HAS the greased piglet now finally seen his grip on power slip away?
The rump of his Cabinet has told him to go — and the men in grey suits are awaiting.
His three years inside the famous old building have been the most tumultuous and chaotic in British political history — getting Brexit done, facing a once-in-a-century pandemic and the evil of the Putin regime and even cheating death.
He’d spoken of a third term and the desire to go on and on.
Typical of a politician who boasted as a child of wanting to be “world king”.
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Instead, the Conservative who saw off the grim spectre of a looney left Jeremy Corbyn premiership is now likely to spend even less time in Downing Street than predecessor Theresa May.
Dealt the toughest of hands by Covid followed by a cost of living crisis, Mr Johnson will go down in history as a supreme campaigner who found the daily grind of governing beyond him.
Yet posterity will remember the one-time panel show performer and waspish newspaper columnist as the charismatic driving force behind the campaign to wrench the UK from the EU fold.
And many will long credit him for a “world-beating” vaccine roll-out before any other developed nation.
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The former London mayor had fulfilled his long-held ambition of becoming PM after beating leadership rival Jeremy Hunt with 66 per cent of the party vote in a run-off.
In inimitable Mr Johnson fashion, he pledged to “energise the country” and began on July 29, 2019, with the nation trapped in an excruciating Brexit limbo.
Standing before the No10 door, he pledged Britain would be leaving the EU on October 31 “no ifs or buts”.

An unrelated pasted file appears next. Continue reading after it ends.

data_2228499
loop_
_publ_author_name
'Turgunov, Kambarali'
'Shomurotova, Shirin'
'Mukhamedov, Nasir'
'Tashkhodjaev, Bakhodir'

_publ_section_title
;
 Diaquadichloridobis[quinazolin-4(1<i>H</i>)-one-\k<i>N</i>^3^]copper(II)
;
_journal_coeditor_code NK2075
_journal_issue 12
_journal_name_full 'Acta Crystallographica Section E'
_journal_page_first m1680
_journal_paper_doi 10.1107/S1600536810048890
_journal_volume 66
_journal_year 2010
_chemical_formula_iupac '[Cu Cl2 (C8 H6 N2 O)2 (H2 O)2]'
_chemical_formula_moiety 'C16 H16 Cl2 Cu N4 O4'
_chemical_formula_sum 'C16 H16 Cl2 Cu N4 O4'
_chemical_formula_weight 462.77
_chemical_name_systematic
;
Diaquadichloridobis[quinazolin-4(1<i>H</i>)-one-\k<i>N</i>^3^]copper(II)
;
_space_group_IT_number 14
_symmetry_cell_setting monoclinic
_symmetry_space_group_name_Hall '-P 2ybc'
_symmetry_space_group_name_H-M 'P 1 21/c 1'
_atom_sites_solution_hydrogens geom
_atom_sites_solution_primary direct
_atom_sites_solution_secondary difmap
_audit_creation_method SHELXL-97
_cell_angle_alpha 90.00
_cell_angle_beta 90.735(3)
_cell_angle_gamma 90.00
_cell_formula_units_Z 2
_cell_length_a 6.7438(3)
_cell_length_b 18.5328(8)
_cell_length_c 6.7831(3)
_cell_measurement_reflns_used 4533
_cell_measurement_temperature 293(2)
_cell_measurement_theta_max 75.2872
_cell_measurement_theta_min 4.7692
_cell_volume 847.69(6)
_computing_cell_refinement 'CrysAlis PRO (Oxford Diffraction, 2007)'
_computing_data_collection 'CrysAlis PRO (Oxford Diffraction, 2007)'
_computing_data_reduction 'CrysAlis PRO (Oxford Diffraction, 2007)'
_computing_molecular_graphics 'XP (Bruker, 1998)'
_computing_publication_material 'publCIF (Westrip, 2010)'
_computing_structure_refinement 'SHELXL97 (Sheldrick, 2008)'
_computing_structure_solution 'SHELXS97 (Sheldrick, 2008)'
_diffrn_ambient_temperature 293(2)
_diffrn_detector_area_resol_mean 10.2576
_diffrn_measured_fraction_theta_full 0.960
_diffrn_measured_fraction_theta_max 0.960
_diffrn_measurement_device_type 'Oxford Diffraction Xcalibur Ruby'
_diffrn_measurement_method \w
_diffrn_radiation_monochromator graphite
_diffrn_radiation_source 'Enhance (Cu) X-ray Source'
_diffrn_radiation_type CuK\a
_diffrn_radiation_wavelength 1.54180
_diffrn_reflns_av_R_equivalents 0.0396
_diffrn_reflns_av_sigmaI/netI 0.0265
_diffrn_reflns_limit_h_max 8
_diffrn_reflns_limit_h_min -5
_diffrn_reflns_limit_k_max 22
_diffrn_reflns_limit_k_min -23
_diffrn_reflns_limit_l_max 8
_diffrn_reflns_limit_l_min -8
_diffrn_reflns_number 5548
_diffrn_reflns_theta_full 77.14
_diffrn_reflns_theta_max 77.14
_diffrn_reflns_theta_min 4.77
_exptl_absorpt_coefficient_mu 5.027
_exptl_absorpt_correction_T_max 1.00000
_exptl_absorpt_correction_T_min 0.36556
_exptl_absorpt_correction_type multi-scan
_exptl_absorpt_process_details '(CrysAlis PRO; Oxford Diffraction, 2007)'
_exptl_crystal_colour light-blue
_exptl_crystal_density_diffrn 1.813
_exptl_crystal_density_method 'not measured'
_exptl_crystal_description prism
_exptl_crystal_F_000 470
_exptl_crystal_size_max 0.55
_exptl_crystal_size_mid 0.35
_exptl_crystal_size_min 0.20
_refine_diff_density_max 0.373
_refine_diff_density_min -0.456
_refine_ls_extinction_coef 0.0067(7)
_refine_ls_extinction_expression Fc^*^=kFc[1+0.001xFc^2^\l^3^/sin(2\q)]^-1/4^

In characteristic fashion, he added: “The doubters, the doomsters, the gloomsters — they are going to get it wrong again.”
Another key pledge was the levelling up programme, in which Mr Johnson insisted he would answer “at last the plea of the forgotten people and the left-behind towns by physically and literally renewing the ties that bind us together”.
The early months of his premiership proved to be a brutal political war over Brexit.
Mr Johnson stuck by his word to drag the UK out of the EU and honour the referendum result.
To do so he would need to face down a raft of constitutional, legal and political barriers which were erected in his path.
With the October 31, 2019, deadline to leave Europe looming and with no deal yet agreed by MPs, Mr Johnson suspended Parliament for five weeks.
Critics said he was trying to stop MPs from scrutinising his Brexit plan.
Mr Johnson retorted that he simply wanted his government’s policies set out in a Queen’s Speech on October 14, which would require Parliament to be prorogued and a new session to begin.
The Supreme Court then ruled the move was unlawful.
CALLS TO RESIGN
Mr Johnson faced calls to resign but brazenly said he “profoundly disagreed” with the ruling but would “respect” it.